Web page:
38 The assignment of amici curiae in Krajišnik was in light of the specific situation arising from an accused who had been represented by counsel at trial being allowed to represent himself on appeal, with appeal briefs due soon thereafter – see Prosecutor v. Momčilo Krajišnik, Decision on Momčilo Krajišnik's request to self-represent, on Counsel's motions in relation to appointment of amicus curiae, and on the Prosecution motion of 16 February 2007, Case No. IT-00-39-A, paras. 18-19.

39 In its legal pronouncements if not necessarily the underlying facts – see above.

40 For criticism of that decision, see e.g. Sluiter, 5 JICJ 533-536.

41 Prosecutor v. Zlatko Aleksovski, Judgement, Case No.IT-95-14/1-A, 24 March 2000, paras.110, 113.
The Trial Chamber and Prosecution tried to argue that the relevant statement on selection was obiter dicta and thus not binding (Trial Chamber Decision, supra note 16, paras. 35-36; Prosecution Response (Appeal), supra note 19, para. 19 et seq.). However, at least the treatment of the Trial Chamber is too facile – even though the statement in question did not concern the main legal question raised in that case, it was surely not obiter dicta in the traditional sense, but rather a pronouncement of the Appeals Chamber on a legal question that was likely to arise in later proceedings. Thus a case could be made that the precedential value of Appeals Chamber decisions also applies to that statement.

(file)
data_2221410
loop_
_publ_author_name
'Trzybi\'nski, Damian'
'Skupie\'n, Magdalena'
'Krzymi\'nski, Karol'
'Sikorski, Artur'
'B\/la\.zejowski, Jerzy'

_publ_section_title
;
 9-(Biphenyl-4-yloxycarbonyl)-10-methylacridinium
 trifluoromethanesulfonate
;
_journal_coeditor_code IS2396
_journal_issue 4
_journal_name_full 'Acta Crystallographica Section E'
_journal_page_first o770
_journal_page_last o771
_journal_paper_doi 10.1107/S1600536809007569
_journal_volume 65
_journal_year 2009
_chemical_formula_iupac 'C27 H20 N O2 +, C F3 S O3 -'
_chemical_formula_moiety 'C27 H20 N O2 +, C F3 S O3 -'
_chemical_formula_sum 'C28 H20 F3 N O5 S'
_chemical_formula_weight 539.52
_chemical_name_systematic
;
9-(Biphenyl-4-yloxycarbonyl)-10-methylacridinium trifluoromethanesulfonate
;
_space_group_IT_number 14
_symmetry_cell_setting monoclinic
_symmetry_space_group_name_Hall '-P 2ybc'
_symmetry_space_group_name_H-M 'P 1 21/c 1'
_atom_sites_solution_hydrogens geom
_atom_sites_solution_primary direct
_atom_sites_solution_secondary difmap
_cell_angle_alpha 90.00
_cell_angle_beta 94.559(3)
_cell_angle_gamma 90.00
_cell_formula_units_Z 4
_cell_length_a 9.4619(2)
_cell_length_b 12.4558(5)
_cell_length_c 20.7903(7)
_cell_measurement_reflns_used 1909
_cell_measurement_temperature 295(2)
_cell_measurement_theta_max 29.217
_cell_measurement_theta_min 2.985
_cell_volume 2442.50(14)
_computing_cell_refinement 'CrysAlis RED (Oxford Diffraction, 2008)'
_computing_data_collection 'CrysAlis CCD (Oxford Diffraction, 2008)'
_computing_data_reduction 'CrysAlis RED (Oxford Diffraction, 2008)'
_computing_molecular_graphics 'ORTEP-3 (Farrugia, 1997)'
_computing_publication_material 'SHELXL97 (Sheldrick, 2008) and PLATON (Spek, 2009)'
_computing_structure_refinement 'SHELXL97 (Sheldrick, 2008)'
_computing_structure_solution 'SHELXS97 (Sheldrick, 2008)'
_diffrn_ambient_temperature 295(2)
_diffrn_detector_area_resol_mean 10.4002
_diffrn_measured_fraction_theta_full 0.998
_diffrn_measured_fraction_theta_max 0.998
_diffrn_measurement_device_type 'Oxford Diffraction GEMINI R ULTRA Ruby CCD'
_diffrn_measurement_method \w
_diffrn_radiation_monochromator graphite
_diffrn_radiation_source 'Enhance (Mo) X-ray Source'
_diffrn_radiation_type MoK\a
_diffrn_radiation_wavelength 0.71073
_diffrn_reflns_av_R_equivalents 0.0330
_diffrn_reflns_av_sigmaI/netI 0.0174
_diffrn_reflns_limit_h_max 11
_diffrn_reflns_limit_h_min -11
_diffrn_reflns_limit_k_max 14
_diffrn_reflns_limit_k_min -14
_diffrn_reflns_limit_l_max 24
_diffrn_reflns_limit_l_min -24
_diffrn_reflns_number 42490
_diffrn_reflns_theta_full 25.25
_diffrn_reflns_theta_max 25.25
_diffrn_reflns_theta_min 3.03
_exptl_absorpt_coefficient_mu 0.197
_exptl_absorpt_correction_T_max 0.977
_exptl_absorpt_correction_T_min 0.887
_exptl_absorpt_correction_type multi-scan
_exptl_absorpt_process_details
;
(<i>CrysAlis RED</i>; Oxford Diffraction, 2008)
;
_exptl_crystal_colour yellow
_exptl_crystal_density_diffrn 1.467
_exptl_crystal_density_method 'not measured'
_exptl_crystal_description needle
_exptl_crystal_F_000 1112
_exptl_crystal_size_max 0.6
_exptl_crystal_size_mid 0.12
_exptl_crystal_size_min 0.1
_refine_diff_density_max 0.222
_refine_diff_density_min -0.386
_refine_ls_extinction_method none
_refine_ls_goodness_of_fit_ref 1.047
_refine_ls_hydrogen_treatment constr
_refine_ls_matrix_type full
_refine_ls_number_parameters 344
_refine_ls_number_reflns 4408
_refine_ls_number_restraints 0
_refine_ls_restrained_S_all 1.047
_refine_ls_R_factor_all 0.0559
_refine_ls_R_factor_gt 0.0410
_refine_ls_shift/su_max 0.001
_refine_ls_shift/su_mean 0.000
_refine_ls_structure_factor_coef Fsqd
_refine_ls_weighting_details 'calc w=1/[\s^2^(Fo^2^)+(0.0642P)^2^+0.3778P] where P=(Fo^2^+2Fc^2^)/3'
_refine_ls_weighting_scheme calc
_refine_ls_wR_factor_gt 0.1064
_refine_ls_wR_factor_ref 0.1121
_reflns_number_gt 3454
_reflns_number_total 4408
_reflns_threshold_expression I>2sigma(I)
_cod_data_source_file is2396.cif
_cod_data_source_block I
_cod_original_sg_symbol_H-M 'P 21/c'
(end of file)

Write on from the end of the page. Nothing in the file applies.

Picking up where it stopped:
42 The Prosecution had in fact invited it to so if it found that the decision was binding precedent – see Prosecution Response, supra note 15, para. 23; Prosecution Response (Appeal), supra note 19, para. 23 et seq.

43 Appeals Chamber Decision, supra note 21, para. 31, referring to Šešelj Appeals Chamber decision, supra note 33, para. 25. The Trial Chamber had referred to the same passage: Trial Chamber Decision, supra note 16, para. 36.

44 Appeals Chamber Decision, supra note 21, para. 31, referring to Šešelj Appeals Chamber decision, supra note 33, para. 27 (emphasis added).

45 Trial Chamber Decision, supra note 16, para. 26; Appeals Chamber Decision, supra note 21, para. 26.

46 Appeals Chamber Decision, supra note 21, para. 27.

47 See Trial Chamber Decision, supra note 16, para. 26.

48 Trial Chamber Decision, supra note 16, para. 29; Appeals Chamber Decision, supra note 21, para. 28.

49 Trial Chamber Decision, supra note 16, para. 29-30; Appeals Chamber Decision, supra note 21, para. 29.

50 Trial Chamber Decision, supra note 16, para. 29-30, 33-34; Appeals Chamber Decision, supra note 21, para. 29.

51 Prosecution Response, supra note 15, para. 4.

52 Registrar’s Submissions, supra note 15, para. 34.

53 Trial Chamber Decision, supra note 16, para. 31.